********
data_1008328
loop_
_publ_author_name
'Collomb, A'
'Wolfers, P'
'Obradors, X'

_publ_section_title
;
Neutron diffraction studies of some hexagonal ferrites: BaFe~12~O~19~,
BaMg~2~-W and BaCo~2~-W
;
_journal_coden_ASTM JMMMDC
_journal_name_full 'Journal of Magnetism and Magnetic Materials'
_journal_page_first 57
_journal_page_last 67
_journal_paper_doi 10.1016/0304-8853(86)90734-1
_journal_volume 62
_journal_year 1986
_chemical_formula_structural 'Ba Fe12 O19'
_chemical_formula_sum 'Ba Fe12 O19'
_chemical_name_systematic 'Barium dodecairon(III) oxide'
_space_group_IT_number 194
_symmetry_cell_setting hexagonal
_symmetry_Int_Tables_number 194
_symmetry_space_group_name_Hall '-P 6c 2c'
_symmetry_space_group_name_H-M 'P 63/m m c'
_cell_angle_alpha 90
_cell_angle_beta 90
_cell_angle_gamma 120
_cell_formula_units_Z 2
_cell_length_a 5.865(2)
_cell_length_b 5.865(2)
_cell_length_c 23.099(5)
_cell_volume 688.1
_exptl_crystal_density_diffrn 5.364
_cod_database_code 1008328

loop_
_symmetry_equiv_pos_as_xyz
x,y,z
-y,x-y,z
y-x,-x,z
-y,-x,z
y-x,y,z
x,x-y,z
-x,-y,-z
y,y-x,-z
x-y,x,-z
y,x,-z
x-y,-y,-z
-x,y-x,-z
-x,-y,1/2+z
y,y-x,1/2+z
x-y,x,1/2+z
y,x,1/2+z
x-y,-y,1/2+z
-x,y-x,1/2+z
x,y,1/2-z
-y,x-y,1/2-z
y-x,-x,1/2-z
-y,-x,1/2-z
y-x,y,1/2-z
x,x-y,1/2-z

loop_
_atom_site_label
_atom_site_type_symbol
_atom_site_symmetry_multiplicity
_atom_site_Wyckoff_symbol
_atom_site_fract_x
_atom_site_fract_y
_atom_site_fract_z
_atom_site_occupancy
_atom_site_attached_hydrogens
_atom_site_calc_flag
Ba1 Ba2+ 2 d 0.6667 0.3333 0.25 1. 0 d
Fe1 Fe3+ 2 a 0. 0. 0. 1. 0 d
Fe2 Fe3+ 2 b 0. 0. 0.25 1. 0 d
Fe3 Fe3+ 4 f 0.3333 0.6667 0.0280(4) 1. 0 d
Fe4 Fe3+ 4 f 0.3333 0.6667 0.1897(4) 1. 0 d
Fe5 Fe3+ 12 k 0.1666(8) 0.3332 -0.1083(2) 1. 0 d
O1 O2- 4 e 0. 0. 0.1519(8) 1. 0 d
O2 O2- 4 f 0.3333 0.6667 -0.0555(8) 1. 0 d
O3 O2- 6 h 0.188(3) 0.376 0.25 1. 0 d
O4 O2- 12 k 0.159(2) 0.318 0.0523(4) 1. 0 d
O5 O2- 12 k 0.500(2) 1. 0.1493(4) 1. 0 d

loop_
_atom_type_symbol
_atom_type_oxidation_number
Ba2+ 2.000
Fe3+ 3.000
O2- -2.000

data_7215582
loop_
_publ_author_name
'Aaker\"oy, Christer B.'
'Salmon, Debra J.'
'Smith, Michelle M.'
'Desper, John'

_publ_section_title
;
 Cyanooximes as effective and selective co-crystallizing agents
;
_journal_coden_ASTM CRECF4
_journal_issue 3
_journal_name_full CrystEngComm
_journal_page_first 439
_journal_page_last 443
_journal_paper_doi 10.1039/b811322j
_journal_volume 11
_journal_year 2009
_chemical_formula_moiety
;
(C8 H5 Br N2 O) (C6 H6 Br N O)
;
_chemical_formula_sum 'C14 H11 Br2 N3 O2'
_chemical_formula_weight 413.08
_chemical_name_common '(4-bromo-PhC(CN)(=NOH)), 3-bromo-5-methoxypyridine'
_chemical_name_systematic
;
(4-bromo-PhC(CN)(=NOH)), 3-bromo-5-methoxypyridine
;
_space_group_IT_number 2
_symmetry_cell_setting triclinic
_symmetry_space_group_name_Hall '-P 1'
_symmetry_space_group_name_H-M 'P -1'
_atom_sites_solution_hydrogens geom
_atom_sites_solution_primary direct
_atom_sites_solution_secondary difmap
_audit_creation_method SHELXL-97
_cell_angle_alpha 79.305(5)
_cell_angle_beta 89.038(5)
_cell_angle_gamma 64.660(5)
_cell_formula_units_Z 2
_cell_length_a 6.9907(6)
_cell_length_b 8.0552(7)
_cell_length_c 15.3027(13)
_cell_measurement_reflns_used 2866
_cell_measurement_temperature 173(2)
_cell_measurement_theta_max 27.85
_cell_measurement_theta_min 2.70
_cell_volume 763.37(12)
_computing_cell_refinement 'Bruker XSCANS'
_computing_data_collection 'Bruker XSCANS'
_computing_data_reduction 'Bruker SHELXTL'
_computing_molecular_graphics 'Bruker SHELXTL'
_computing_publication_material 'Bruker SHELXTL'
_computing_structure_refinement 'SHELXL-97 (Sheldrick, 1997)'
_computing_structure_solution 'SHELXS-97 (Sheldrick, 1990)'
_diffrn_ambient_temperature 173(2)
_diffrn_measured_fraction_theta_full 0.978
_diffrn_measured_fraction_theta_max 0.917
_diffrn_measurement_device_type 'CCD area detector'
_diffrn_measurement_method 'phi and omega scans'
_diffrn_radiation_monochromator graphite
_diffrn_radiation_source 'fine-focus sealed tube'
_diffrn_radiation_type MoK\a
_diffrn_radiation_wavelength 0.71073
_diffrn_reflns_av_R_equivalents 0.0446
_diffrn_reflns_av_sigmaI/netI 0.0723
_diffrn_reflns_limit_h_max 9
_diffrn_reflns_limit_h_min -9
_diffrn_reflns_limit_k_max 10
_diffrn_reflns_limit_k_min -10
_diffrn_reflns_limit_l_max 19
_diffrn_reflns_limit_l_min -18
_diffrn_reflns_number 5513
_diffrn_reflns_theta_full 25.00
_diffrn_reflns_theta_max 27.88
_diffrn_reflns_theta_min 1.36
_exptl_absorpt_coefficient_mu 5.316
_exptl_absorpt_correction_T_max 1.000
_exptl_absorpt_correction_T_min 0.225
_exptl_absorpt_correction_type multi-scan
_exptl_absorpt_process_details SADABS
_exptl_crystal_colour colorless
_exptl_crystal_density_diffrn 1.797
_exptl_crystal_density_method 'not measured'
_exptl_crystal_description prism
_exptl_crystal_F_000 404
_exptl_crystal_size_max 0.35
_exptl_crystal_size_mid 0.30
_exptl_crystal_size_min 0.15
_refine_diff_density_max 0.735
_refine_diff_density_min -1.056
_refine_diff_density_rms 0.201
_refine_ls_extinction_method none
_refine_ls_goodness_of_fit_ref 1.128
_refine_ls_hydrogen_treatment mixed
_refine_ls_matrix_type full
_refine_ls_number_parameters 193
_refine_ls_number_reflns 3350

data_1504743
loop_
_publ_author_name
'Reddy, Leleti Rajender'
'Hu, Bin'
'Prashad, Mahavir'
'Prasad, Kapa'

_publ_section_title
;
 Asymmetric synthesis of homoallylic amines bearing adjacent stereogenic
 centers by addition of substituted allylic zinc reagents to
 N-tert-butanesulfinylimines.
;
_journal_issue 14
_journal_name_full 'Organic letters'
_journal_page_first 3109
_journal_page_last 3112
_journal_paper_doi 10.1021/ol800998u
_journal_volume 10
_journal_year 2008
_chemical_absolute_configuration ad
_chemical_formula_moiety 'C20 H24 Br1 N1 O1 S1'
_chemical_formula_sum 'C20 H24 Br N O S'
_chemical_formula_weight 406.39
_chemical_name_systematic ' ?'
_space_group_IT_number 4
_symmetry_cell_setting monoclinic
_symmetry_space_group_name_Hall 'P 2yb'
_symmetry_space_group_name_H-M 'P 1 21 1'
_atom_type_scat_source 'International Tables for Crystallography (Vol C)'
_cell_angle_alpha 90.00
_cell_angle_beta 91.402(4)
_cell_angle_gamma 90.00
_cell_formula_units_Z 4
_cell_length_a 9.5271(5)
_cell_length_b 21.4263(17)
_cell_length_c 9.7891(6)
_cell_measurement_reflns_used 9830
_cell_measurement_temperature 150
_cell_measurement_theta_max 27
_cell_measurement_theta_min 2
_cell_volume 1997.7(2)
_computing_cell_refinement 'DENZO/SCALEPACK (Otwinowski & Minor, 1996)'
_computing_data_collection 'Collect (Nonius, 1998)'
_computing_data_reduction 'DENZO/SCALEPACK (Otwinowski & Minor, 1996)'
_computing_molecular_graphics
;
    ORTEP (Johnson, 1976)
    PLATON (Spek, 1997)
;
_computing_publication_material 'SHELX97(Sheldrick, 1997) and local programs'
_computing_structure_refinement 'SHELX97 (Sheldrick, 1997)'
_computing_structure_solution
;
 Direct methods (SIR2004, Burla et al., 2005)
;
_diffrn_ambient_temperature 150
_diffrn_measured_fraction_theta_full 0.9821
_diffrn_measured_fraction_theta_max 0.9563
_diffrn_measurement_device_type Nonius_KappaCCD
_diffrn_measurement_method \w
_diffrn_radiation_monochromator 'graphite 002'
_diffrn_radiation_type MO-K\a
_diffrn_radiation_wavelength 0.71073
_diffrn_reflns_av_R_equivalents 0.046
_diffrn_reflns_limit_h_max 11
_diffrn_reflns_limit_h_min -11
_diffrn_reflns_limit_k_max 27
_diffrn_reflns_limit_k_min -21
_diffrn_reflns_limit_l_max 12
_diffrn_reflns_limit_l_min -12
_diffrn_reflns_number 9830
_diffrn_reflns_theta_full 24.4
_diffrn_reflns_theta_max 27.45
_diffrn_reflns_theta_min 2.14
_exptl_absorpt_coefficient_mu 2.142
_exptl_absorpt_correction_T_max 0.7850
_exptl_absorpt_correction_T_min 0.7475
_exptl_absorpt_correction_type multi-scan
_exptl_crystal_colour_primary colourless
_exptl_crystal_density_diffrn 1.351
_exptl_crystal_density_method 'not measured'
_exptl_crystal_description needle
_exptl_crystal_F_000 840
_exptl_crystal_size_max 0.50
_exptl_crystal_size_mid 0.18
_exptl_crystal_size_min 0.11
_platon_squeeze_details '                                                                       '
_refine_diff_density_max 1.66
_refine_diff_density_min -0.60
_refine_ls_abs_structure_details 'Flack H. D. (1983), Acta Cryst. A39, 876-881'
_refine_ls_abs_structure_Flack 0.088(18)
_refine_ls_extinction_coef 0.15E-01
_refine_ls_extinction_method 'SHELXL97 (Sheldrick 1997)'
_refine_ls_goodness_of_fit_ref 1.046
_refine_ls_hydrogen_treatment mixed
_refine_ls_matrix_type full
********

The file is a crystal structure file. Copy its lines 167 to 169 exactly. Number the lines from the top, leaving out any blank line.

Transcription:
_diffrn_reflns_theta_max 27.88
_diffrn_reflns_theta_min 1.36
_exptl_absorpt_coefficient_mu 5.316